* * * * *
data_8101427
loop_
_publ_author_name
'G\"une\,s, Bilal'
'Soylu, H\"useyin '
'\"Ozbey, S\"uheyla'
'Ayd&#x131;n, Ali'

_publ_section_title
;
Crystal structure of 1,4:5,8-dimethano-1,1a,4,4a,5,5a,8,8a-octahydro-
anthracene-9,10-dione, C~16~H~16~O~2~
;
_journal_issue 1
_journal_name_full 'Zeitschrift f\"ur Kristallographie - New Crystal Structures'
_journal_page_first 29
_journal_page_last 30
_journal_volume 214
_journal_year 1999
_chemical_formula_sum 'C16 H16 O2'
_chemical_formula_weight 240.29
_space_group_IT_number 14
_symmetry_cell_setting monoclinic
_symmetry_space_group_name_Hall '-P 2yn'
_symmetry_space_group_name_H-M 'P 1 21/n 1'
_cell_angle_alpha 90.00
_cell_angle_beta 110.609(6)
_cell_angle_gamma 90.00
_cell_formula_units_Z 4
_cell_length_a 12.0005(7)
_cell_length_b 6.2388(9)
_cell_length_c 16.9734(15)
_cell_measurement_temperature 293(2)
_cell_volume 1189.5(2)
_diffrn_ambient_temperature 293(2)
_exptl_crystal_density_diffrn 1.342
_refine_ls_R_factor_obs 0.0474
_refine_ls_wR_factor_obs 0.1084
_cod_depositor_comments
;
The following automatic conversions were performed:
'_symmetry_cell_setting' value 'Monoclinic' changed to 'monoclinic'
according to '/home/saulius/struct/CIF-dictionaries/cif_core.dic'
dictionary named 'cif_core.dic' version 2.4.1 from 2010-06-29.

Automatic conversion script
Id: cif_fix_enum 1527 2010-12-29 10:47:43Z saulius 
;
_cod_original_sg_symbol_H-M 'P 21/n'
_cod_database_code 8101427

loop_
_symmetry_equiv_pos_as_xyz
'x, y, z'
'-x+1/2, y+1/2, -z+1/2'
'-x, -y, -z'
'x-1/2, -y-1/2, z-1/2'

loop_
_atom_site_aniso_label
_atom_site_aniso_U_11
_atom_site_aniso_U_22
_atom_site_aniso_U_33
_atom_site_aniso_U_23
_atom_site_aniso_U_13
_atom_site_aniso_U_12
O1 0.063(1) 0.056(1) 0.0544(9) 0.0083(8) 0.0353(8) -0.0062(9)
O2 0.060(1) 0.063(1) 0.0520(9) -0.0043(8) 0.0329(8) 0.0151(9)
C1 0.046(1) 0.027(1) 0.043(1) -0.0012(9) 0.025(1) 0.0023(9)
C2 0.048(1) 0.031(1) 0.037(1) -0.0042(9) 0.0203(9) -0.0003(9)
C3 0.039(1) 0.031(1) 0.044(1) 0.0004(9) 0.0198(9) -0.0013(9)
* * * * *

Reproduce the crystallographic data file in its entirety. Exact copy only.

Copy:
data_8101427
loop_
_publ_author_name
'G\"une\,s, Bilal'
'Soylu, H\"useyin '
'\"Ozbey, S\"uheyla'
'Ayd&#x131;n, Ali'

_publ_section_title
;
Crystal structure of 1,4:5,8-dimethano-1,1a,4,4a,5,5a,8,8a-octahydro-
anthracene-9,10-dione, C~16~H~16~O~2~
;
_journal_issue 1
_journal_name_full 'Zeitschrift f\"ur Kristallographie - New Crystal Structures'
_journal_page_first 29
_journal_page_last 30
_journal_volume 214
_journal_year 1999
_chemical_formula_sum 'C16 H16 O2'
_chemical_formula_weight 240.29
_space_group_IT_number 14
_symmetry_cell_setting monoclinic
_symmetry_space_group_name_Hall '-P 2yn'
_symmetry_space_group_name_H-M 'P 1 21/n 1'
_cell_angle_alpha 90.00
_cell_angle_beta 110.609(6)
_cell_angle_gamma 90.00
_cell_formula_units_Z 4
_cell_length_a 12.0005(7)
_cell_length_b 6.2388(9)
_cell_length_c 16.9734(15)
_cell_measurement_temperature 293(2)
_cell_volume 1189.5(2)
_diffrn_ambient_temperature 293(2)
_exptl_crystal_density_diffrn 1.342
_refine_ls_R_factor_obs 0.0474
_refine_ls_wR_factor_obs 0.1084
_cod_depositor_comments
;
The following automatic conversions were performed:
'_symmetry_cell_setting' value 'Monoclinic' changed to 'monoclinic'
according to '/home/saulius/struct/CIF-dictionaries/cif_core.dic'
dictionary named 'cif_core.dic' version 2.4.1 from 2010-06-29.

Automatic conversion script
Id: cif_fix_enum 1527 2010-12-29 10:47:43Z saulius 
;
_cod_original_sg_symbol_H-M 'P 21/n'
_cod_database_code 8101427

loop_
_symmetry_equiv_pos_as_xyz
'x, y, z'
'-x+1/2, y+1/2, -z+1/2'
'-x, -y, -z'
'x-1/2, -y-1/2, z-1/2'

loop_
_atom_site_aniso_label
_atom_site_aniso_U_11
_atom_site_aniso_U_22
_atom_site_aniso_U_33
_atom_site_aniso_U_23
_atom_site_aniso_U_13
_atom_site_aniso_U_12
O1 0.063(1) 0.056(1) 0.0544(9) 0.0083(8) 0.0353(8) -0.0062(9)
O2 0.060(1) 0.063(1) 0.0520(9) -0.0043(8) 0.0329(8) 0.0151(9)
C1 0.046(1) 0.027(1) 0.043(1) -0.0012(9) 0.025(1) 0.0023(9)
C2 0.048(1) 0.031(1) 0.037(1) -0.0042(9) 0.0203(9) -0.0003(9)
C3 0.039(1) 0.031(1) 0.044(1) 0.0004(9) 0.0198(9) -0.0013(9)